Over two years in the making and originally released on the Atlantic label on vinyl in 1973, this is Terry Reid's best album and the starting point for getting into the vocalist/guitarist who turned down invitations to join the fledgling Led Zeppelin (recommending Robert Plant in his place) and Deep Purple and who wrote Arrival's 1969 hit "Friends". Here Reid has David Lindley (ex-Kaleidoscope (USA)) on guitar, Conrad Isidore on drums on tracks 1-4 of the originals and Lee Miles on bass. At least two tracks were rescued from a previous aborted session (supposedly resulting in 3 albums worth of largely unfinished material) hence "Dream" and "Milestones" being produced by Eddie Offord and the rest by Tom Dowd. Reid reckons that future-Yes man Alan White also remains (un-credited) on some percussion on the album, kept from the original Offord sessions.

All tunes are self-penned (thank goodness) and not one rates less than 5/5*. This beautifully-packaged special edition from Rhino in the replica gatefold album sleeve with two extra tracks and a very informative, excellent quality 25 page booklet has to be considered the only way to buy this album on CD (while it lasts as it stated to be a limited edition).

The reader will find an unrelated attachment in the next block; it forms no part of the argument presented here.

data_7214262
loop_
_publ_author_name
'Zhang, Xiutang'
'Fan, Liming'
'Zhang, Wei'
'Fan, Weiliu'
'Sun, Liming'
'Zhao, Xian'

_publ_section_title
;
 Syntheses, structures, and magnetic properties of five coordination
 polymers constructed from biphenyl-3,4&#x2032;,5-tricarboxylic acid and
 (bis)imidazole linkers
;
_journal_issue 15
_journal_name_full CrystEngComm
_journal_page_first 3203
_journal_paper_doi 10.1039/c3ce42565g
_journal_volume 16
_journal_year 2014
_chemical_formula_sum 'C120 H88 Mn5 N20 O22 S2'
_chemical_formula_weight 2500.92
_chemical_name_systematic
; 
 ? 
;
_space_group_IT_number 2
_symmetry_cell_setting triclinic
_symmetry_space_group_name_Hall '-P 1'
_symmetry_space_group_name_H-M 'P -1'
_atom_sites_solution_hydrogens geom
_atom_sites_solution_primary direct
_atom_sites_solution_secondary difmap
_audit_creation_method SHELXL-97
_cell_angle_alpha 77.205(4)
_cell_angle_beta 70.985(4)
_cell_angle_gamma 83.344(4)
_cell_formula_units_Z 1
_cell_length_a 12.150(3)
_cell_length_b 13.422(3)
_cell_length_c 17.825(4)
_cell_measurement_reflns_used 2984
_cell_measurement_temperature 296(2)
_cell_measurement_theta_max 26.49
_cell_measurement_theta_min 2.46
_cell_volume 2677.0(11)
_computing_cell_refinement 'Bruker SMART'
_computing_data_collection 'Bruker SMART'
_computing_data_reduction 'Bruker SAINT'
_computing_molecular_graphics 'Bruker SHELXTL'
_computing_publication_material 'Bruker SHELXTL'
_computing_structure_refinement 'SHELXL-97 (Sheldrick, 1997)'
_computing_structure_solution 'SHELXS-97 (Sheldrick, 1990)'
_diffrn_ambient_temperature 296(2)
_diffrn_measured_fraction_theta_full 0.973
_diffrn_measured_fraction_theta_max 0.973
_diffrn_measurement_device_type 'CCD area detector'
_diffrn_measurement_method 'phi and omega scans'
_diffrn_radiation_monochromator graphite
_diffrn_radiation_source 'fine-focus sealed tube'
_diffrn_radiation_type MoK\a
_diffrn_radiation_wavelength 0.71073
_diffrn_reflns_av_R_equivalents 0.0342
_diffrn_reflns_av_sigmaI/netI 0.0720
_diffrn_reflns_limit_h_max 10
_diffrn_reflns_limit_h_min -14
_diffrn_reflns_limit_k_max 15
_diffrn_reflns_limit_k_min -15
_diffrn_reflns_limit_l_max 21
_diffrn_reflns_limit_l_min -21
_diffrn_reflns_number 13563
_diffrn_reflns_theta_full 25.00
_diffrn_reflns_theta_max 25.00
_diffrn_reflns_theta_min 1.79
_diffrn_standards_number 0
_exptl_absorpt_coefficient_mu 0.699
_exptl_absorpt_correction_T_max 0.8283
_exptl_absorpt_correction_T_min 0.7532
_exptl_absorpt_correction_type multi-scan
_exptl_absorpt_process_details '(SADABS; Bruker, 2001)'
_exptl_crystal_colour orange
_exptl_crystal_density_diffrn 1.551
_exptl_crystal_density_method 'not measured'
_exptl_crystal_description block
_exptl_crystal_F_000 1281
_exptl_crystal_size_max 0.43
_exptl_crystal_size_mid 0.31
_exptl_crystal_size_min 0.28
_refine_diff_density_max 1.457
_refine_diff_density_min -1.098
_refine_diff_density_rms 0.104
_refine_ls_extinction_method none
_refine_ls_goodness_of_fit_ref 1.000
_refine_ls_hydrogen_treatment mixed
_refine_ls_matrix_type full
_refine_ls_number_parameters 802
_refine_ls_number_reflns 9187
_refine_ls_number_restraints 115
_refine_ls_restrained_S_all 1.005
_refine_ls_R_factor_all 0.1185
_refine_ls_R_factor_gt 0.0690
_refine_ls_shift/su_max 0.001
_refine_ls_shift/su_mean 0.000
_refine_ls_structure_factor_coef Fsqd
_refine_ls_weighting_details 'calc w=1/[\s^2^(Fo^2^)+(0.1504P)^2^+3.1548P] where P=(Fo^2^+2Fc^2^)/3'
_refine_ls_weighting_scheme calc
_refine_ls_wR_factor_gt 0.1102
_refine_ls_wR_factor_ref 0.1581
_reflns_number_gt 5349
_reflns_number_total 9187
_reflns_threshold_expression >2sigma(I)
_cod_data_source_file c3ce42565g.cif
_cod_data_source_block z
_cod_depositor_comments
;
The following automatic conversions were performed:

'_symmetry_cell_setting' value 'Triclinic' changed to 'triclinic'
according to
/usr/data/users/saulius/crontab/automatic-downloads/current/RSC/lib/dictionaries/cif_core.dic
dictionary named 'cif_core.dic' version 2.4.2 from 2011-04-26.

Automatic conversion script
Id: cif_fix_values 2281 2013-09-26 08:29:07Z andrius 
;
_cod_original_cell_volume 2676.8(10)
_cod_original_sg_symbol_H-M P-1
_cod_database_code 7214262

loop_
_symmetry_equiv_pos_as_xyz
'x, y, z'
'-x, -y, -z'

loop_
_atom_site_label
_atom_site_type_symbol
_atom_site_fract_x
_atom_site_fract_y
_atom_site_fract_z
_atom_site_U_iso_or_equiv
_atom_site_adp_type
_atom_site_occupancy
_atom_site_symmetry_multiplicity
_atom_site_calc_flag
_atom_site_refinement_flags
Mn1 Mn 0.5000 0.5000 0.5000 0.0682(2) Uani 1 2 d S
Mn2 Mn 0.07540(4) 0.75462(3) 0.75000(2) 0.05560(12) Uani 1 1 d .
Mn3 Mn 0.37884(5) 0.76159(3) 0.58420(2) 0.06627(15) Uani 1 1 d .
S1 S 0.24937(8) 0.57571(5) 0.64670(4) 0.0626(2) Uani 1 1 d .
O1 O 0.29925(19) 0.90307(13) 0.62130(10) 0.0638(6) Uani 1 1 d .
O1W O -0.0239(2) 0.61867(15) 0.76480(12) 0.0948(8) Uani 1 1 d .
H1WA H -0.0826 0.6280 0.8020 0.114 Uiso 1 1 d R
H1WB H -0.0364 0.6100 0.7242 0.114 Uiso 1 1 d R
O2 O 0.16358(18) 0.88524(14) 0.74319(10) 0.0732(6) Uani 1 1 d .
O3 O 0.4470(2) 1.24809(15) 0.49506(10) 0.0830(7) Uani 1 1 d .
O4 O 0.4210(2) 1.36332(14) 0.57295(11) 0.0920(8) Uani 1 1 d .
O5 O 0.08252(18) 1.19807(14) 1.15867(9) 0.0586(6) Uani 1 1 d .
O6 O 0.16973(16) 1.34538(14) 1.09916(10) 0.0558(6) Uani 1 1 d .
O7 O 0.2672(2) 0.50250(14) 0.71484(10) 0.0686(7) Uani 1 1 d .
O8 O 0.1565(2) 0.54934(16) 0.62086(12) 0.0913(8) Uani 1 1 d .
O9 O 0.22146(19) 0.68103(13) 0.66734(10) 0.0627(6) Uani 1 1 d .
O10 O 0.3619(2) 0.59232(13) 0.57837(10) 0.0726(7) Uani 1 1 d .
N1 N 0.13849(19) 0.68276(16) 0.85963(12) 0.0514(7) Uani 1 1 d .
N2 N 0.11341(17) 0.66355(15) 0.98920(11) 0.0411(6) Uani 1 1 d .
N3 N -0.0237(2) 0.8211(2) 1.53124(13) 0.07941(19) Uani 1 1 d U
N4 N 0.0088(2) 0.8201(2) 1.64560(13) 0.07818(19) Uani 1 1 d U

It's one of my favourite five albums of all time, perhaps even the number one. I bought the original vinyl after seeing Reid in May 1973 at Newcastle Upon Tyne Polytechnic, then the original Japan-only CD issue, the eventual GB CD issue and now this Rhino one. This was all money very well-spent.